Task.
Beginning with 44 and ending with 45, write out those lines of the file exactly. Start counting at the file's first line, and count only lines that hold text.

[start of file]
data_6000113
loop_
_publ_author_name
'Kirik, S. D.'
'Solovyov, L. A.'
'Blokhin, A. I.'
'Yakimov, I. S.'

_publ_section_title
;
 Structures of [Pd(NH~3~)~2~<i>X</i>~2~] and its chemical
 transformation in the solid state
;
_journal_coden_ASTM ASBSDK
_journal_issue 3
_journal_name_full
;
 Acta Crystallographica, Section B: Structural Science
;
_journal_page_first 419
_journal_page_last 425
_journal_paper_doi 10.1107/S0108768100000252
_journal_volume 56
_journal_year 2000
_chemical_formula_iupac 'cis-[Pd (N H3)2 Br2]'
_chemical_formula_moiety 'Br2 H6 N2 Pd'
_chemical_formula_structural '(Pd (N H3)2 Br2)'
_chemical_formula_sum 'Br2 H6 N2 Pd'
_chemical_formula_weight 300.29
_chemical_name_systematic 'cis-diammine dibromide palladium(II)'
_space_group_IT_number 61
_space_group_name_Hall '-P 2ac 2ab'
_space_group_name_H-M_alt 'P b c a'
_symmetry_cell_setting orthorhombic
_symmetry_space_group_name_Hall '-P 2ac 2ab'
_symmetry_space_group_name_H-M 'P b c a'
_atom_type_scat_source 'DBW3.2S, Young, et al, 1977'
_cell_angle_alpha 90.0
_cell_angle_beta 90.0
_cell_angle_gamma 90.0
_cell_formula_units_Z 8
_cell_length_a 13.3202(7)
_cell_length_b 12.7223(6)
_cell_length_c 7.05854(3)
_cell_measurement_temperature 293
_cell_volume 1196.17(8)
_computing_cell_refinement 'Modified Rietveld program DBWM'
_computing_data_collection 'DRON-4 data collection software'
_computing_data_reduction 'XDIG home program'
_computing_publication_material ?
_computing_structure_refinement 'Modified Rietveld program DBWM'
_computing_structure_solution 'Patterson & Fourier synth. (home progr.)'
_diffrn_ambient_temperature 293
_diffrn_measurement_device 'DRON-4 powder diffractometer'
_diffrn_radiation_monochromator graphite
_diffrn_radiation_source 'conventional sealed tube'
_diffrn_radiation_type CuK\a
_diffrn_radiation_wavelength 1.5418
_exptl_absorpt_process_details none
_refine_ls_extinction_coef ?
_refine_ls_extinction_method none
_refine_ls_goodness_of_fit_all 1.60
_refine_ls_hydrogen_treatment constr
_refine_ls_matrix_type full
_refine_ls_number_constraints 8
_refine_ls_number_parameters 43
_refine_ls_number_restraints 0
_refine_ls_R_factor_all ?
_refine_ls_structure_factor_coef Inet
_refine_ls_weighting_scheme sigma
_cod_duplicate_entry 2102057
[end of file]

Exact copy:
_cell_measurement_temperature 293
_cell_volume 1196.17(8)